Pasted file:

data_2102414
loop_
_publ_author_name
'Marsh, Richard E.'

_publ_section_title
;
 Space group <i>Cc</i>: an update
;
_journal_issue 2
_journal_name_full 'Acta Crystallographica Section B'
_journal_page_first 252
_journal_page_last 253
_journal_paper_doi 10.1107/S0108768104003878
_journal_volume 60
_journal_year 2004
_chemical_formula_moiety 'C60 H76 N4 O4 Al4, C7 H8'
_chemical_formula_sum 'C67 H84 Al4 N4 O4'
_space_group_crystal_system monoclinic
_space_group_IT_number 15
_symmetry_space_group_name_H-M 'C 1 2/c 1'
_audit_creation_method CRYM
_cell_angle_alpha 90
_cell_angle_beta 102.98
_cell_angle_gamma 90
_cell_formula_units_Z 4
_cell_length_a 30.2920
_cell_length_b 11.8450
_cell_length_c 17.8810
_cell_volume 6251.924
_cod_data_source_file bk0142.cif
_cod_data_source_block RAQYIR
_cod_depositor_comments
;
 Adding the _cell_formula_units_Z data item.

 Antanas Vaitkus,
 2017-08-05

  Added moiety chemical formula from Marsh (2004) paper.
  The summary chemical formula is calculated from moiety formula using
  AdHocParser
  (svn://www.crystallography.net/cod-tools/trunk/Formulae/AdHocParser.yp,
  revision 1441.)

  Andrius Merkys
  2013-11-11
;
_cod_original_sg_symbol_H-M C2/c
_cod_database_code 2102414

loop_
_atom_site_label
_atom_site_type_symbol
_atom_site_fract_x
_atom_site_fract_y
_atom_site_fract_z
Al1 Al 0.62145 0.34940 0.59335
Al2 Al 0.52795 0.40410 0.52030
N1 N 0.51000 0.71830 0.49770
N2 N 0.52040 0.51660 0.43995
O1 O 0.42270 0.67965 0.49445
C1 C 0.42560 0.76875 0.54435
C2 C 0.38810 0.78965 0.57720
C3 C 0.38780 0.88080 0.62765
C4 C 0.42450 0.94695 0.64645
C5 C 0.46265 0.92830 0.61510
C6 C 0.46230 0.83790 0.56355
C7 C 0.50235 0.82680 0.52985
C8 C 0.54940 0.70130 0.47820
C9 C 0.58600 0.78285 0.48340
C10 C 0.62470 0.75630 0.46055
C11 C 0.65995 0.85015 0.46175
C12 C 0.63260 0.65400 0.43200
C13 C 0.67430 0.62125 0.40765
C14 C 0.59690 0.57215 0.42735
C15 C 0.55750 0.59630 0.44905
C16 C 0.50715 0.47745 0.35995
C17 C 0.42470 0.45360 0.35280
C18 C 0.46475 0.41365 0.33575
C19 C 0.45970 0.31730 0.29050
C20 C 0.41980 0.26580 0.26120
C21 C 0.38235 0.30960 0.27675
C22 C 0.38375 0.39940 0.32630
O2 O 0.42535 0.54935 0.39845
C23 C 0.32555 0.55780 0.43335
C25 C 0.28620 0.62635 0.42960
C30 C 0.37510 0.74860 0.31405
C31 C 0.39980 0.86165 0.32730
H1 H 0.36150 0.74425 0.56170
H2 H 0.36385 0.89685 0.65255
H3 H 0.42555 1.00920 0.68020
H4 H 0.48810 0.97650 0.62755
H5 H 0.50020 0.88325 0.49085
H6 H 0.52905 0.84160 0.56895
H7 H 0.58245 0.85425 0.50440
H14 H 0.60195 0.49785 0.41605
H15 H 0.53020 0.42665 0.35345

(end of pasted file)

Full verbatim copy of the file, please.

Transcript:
data_2102414
loop_
_publ_author_name
'Marsh, Richard E.'

_publ_section_title
;
 Space group <i>Cc</i>: an update
;
_journal_issue 2
_journal_name_full 'Acta Crystallographica Section B'
_journal_page_first 252
_journal_page_last 253
_journal_paper_doi 10.1107/S0108768104003878
_journal_volume 60
_journal_year 2004
_chemical_formula_moiety 'C60 H76 N4 O4 Al4, C7 H8'
_chemical_formula_sum 'C67 H84 Al4 N4 O4'
_space_group_crystal_system monoclinic
_space_group_IT_number 15
_symmetry_space_group_name_H-M 'C 1 2/c 1'
_audit_creation_method CRYM
_cell_angle_alpha 90
_cell_angle_beta 102.98
_cell_angle_gamma 90
_cell_formula_units_Z 4
_cell_length_a 30.2920
_cell_length_b 11.8450
_cell_length_c 17.8810
_cell_volume 6251.924
_cod_data_source_file bk0142.cif
_cod_data_source_block RAQYIR
_cod_depositor_comments
;
 Adding the _cell_formula_units_Z data item.

 Antanas Vaitkus,
 2017-08-05

  Added moiety chemical formula from Marsh (2004) paper.
  The summary chemical formula is calculated from moiety formula using
  AdHocParser
  (svn://www.crystallography.net/cod-tools/trunk/Formulae/AdHocParser.yp,
  revision 1441.)

  Andrius Merkys
  2013-11-11
;
_cod_original_sg_symbol_H-M C2/c
_cod_database_code 2102414

loop_
_atom_site_label
_atom_site_type_symbol
_atom_site_fract_x
_atom_site_fract_y
_atom_site_fract_z
Al1 Al 0.62145 0.34940 0.59335
Al2 Al 0.52795 0.40410 0.52030
N1 N 0.51000 0.71830 0.49770
N2 N 0.52040 0.51660 0.43995
O1 O 0.42270 0.67965 0.49445
C1 C 0.42560 0.76875 0.54435
C2 C 0.38810 0.78965 0.57720
C3 C 0.38780 0.88080 0.62765
C4 C 0.42450 0.94695 0.64645
C5 C 0.46265 0.92830 0.61510
C6 C 0.46230 0.83790 0.56355
C7 C 0.50235 0.82680 0.52985
C8 C 0.54940 0.70130 0.47820
C9 C 0.58600 0.78285 0.48340
C10 C 0.62470 0.75630 0.46055
C11 C 0.65995 0.85015 0.46175
C12 C 0.63260 0.65400 0.43200
C13 C 0.67430 0.62125 0.40765
C14 C 0.59690 0.57215 0.42735
C15 C 0.55750 0.59630 0.44905
C16 C 0.50715 0.47745 0.35995
C17 C 0.42470 0.45360 0.35280
C18 C 0.46475 0.41365 0.33575
C19 C 0.45970 0.31730 0.29050
C20 C 0.41980 0.26580 0.26120
C21 C 0.38235 0.30960 0.27675
C22 C 0.38375 0.39940 0.32630
O2 O 0.42535 0.54935 0.39845
C23 C 0.32555 0.55780 0.43335
C25 C 0.28620 0.62635 0.42960
C30 C 0.37510 0.74860 0.31405
C31 C 0.39980 0.86165 0.32730
H1 H 0.36150 0.74425 0.56170
H2 H 0.36385 0.89685 0.65255
H3 H 0.42555 1.00920 0.68020
H4 H 0.48810 0.97650 0.62755
H5 H 0.50020 0.88325 0.49085
H6 H 0.52905 0.84160 0.56895
H7 H 0.58245 0.85425 0.50440
H14 H 0.60195 0.49785 0.41605
H15 H 0.53020 0.42665 0.35345